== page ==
How Telemedicine Hacked Nursing Home Needs [Infographic]


Brian Wallace Hacker Noon profile picture

@brianwallaceBrian Wallace

Founder @ NowSourcing. Contributor @ Hackernoon, Advisor @GoogleSmallBiz, Podcaster, infographics

As we all know, the COVID pandemic of 2020 hit nursing homes particularly hard. Outbreaks in nursing homes were more severe due to the fragility of residents. Then the isolation and lack of connection not only to loved ones, but also to medical team members as staffing numbers were reduced, caused more illness and more serious concerns for nursing home residents. 

The rest of the world moved forward with healthcare by embracing telemedicine, which is now a healthcare standard rather than a return to former methods. Nursing homes would do very well to follow suit and adopt telemedicine practices as well. 

Currently, more than 10% of patients admitted to a skilled nursing facility for post-acute care never see a physician or APRN during their stay. Unfortunately, those who don’t see either of these medical professionals are 2x more likely to end up back in a hospital or even to die within 30 days. Twenty-percent of these patients will be rehospitalized if they don’t see a doctor within 30 days, but with physician care, the percentage drops to 14.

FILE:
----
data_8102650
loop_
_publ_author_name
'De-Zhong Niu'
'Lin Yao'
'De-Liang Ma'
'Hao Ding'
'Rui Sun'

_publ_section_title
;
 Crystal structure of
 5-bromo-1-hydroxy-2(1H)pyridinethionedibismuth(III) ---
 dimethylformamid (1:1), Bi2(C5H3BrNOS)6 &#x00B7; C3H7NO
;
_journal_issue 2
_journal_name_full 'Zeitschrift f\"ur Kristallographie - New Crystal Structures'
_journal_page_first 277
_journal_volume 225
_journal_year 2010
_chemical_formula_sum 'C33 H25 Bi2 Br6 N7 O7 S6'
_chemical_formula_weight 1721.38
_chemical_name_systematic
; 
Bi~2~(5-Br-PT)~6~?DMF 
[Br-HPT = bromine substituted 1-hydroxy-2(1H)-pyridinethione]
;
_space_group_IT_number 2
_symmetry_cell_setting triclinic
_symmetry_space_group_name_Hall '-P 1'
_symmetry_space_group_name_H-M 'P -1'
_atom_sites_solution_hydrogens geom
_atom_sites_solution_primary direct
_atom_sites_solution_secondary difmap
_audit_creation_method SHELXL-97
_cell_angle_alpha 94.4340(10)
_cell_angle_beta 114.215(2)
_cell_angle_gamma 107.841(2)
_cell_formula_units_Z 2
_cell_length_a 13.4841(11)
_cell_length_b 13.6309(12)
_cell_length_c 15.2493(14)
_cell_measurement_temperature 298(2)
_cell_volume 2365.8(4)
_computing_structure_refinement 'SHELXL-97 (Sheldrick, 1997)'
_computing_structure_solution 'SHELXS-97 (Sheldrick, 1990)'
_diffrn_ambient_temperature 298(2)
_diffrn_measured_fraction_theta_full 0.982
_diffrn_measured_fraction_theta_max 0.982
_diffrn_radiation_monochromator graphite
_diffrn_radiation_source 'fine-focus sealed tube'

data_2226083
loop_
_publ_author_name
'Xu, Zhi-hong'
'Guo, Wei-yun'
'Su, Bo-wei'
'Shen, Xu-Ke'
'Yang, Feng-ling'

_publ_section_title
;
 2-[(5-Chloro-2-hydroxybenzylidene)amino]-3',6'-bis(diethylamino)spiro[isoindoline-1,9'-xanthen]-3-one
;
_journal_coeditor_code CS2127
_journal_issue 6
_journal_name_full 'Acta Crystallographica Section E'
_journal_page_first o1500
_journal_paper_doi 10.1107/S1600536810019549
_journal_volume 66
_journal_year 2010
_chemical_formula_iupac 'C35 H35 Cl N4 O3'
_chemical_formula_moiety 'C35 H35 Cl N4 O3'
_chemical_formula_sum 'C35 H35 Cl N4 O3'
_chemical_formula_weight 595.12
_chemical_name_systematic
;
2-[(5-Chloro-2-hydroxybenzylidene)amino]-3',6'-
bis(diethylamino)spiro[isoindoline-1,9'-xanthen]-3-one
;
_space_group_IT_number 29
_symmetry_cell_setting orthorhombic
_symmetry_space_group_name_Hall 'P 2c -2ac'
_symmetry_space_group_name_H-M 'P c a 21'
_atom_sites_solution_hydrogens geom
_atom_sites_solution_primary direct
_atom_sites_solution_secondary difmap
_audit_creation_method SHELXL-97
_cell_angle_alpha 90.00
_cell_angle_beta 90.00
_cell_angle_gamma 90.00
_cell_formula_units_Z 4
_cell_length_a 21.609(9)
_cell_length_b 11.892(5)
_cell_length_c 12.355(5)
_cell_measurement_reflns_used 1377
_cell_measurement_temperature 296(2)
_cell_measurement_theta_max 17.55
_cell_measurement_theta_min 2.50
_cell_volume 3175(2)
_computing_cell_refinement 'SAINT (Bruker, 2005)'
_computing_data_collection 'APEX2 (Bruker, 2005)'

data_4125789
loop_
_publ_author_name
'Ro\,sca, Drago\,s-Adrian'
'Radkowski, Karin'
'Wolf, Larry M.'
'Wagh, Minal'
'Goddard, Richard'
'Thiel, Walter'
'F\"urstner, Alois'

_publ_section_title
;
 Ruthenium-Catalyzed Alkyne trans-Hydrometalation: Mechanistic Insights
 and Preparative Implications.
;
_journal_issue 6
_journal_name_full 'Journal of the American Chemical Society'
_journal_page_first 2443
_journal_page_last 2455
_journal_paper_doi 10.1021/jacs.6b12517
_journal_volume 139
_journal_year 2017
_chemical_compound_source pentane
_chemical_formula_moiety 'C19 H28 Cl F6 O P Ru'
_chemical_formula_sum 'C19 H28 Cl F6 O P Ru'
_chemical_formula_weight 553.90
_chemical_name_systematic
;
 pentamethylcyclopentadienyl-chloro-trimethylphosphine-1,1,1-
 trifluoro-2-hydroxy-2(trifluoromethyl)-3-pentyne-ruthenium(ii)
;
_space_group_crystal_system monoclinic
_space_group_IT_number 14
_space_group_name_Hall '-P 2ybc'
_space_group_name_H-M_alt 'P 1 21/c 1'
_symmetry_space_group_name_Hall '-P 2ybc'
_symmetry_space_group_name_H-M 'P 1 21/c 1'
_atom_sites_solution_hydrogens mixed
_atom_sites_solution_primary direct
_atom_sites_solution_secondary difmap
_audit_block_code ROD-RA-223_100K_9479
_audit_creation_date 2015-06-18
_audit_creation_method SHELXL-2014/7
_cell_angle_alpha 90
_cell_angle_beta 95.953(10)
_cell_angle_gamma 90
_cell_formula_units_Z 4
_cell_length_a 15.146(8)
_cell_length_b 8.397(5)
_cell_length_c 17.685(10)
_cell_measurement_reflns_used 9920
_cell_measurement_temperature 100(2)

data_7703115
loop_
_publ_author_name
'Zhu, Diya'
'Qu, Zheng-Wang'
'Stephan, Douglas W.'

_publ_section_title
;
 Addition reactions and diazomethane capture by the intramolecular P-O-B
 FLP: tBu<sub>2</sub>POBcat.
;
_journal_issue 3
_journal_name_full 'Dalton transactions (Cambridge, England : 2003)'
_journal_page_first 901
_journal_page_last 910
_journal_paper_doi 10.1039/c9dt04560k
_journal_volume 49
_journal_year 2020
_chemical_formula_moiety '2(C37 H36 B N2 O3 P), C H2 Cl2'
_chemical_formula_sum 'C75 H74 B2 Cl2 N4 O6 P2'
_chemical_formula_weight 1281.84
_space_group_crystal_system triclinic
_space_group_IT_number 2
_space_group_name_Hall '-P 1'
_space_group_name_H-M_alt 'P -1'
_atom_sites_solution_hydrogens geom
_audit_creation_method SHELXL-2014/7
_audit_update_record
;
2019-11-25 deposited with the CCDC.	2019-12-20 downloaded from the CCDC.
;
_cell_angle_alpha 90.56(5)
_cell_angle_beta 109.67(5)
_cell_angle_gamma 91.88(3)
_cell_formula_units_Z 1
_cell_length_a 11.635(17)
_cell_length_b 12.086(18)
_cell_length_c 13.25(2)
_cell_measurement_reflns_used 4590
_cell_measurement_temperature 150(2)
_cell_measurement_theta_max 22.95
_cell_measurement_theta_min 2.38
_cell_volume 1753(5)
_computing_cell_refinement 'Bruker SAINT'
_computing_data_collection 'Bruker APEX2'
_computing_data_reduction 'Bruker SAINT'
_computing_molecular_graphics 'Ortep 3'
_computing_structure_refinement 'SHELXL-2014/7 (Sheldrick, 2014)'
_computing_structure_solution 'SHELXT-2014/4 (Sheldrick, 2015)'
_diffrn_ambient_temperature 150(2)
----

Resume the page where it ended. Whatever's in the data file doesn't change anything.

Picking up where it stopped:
Twenty percent of hospitalized patients are discharged to nursing homes for post-acute care and these patients require more medical attention than long term residents. Without physician care, the median nursing home stay for post-acute patients is 11 days, but the average post-acute care patient waits 3.2 days to see a doctor, and in rural communities the average wait is 8.1 days. This long wait or lack of care altogether, leads to poor medical outcomes. 

This is where telemedicine can help. With telemedicine, in-house medical care is available to every nursing home. Telemedicine provides augmented care for large facilities, so patients have access to medical staff 24/7. In small, rural facilities, telemedicine enables access to care even if nursing homes can’t employ onsite clinical staff. 

Eighty-three percent of medical issues can be treated via telemedicine in cooperation with onsite nursing staff. This means that rehospitalization of post-acute patients drops to 17%, and overall hospital readmissions from nursing homes can drop by as much as 70%. 

The rest of the world is embracing telemedicine with great success. It’s time for nursing homes to do the same so that we can better serve our most vulnerable citizens. 



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